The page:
La La La I'm Not Listening…

I do not, for the record, believe in celebrity. Maybe because I grew up in NYC surrounded by famous people, it’s a pretty meaningless concept to me. I can tell you that Tom Cruise rents movies like everyone else, that Isabella Rosellini eats at restaurants like everyone else, and that Cher goes to the grocery store like everyone else, too.

As a result, I am probably hard to impress. The people I admire, I admire because of what they have to say or what they’ve done, not because of who they are. I mean, even the most amazing people are just people – mostly people who wish you’d buy them a beer.

After all, everyone poops.

But if the internet excels at anything, it’s making celebrity out of molehills. It is very, very easy to get sucked into your own PR, and to start believing everything you read about yourself. I’ve watched, and continue to watch, many people trip over their own internet egos in spectacular fashion and it is, frankly, embarrassing.

A little over a year ago, when I noticed my online profile escalating rather sharply, I made some fairly rash decisions about how to manage my internet ego. This is what I decided to do:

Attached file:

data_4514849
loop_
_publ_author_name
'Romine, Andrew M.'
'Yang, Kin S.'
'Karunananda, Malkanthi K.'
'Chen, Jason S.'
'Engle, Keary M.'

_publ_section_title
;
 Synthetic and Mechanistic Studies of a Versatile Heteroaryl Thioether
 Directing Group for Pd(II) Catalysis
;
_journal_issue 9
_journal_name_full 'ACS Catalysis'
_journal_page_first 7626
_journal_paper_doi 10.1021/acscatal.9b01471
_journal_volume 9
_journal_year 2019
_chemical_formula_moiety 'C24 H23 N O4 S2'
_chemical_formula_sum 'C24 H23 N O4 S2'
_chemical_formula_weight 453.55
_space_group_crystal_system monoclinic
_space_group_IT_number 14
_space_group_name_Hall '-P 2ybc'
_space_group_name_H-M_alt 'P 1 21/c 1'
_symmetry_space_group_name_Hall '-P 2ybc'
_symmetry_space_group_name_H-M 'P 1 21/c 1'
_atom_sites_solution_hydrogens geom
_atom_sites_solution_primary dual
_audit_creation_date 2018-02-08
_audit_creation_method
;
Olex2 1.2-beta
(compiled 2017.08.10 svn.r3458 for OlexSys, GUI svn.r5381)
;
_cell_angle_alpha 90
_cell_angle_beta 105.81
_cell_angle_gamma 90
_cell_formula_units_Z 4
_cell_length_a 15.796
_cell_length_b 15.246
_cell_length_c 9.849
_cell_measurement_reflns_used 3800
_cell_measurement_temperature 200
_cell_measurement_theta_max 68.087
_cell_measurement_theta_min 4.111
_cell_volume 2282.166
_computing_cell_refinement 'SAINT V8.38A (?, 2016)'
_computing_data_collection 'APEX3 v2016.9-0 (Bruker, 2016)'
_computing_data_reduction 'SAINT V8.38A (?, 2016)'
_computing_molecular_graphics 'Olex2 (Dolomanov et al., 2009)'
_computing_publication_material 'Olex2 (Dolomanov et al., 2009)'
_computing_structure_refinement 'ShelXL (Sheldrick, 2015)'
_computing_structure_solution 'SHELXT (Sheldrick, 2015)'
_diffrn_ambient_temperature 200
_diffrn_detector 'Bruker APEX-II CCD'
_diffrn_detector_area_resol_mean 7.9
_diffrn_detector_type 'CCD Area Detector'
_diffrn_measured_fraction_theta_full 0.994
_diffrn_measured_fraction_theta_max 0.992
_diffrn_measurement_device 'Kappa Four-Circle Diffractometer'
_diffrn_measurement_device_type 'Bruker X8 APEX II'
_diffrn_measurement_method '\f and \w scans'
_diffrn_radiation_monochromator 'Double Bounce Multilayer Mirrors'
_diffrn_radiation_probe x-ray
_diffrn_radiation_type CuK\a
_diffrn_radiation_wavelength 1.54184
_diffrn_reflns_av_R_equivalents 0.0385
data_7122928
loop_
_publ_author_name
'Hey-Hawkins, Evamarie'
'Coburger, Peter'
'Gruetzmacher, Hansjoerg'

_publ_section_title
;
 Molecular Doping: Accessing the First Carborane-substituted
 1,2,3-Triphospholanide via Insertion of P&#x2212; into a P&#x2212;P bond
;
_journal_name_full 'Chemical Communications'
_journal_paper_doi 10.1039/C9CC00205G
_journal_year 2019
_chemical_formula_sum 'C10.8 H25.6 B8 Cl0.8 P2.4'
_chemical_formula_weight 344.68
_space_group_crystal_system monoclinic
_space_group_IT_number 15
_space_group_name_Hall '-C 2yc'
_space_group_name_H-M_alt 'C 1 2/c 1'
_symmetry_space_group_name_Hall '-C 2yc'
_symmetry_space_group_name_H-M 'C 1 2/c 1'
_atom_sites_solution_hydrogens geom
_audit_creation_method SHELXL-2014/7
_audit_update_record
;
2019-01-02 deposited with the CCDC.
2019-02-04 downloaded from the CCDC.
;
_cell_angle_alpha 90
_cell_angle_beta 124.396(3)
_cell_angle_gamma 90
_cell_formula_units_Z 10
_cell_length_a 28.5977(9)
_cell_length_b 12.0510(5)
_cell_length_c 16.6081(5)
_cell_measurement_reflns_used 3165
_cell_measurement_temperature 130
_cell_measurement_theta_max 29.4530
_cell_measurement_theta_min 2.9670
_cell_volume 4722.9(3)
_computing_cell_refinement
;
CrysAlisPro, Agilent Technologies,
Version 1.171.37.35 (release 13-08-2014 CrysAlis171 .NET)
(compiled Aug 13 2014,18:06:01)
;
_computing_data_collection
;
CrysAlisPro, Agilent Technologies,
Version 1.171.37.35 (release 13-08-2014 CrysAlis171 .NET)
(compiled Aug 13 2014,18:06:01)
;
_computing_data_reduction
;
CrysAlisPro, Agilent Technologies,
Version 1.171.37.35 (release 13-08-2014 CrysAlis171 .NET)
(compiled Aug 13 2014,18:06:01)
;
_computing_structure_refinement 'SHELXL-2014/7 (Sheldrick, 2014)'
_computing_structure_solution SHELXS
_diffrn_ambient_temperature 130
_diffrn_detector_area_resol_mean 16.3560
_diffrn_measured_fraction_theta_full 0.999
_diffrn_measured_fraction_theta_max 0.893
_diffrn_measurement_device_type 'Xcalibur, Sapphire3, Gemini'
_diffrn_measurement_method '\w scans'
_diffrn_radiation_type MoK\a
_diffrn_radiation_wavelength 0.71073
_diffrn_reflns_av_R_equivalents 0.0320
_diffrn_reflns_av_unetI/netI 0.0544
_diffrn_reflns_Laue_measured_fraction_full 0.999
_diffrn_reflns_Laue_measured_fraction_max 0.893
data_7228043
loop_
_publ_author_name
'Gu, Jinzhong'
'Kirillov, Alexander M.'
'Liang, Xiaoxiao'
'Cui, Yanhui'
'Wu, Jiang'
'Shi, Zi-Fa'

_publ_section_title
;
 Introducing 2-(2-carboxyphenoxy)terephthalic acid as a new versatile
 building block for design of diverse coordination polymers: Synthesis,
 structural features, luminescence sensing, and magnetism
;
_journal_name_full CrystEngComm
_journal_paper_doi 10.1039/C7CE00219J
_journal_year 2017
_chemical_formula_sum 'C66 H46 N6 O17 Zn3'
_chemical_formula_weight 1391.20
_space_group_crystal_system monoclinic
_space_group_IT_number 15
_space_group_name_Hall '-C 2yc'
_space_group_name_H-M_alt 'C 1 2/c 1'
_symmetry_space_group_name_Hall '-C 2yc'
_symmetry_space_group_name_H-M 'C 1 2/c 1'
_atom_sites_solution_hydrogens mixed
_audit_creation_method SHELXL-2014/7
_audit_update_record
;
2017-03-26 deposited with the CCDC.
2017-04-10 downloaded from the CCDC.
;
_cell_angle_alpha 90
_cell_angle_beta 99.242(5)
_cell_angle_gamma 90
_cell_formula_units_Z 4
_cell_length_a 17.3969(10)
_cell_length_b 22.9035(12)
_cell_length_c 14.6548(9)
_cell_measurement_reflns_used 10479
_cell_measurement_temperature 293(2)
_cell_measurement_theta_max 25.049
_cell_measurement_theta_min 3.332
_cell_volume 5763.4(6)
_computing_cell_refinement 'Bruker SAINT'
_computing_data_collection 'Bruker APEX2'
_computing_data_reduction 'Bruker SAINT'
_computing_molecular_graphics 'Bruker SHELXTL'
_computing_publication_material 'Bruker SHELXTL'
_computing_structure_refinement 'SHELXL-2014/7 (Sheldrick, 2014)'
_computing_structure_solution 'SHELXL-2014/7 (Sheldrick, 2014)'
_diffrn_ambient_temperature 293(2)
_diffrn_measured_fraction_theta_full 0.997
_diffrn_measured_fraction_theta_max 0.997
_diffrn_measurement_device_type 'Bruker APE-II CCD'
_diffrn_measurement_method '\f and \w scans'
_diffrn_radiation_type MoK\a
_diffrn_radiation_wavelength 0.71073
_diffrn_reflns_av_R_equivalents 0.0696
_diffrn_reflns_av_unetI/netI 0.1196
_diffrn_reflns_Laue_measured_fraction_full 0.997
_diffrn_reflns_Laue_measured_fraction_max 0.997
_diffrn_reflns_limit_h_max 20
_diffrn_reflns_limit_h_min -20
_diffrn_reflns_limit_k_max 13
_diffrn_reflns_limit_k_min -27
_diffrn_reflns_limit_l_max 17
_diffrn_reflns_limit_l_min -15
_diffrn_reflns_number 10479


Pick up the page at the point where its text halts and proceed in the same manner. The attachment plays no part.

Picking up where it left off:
• Stop Reading Web Stats: While it’s nice that when I write a blog post, a big bunch of people turn up to read it, that’s just weird for me. I started blogging when there were like 300 blogs online, total. I blogged before there was blogging software; I hacked a guest book script to do it. I still write for an audience of 50, and that’s how many lovely people I like to pretend are reading.
  • Turn Off Twitter Notifications: Lots of interesting people turn up in my @replies or are re-tweeted by the small, trusted circle I already follow, and I find them organically. I don’t need the ego pat of knowing when someone new finds my Twitter account.
  • Turn Off Google Alerts: Likewise, I don’t need to know every time someone mentions my name. Often what’s said is wrong, offensive, or just so weird it’s more harmful than helpful. When I want fucking moronic, I read 4chan.
  • Say No to Blog Interviews: Like newspapers and magazines, one has no control over what comes out on the other side, but I’m sad to say that in my experience bloggers are more problematic. Often the result enrages me. Very rarely does it make me happy.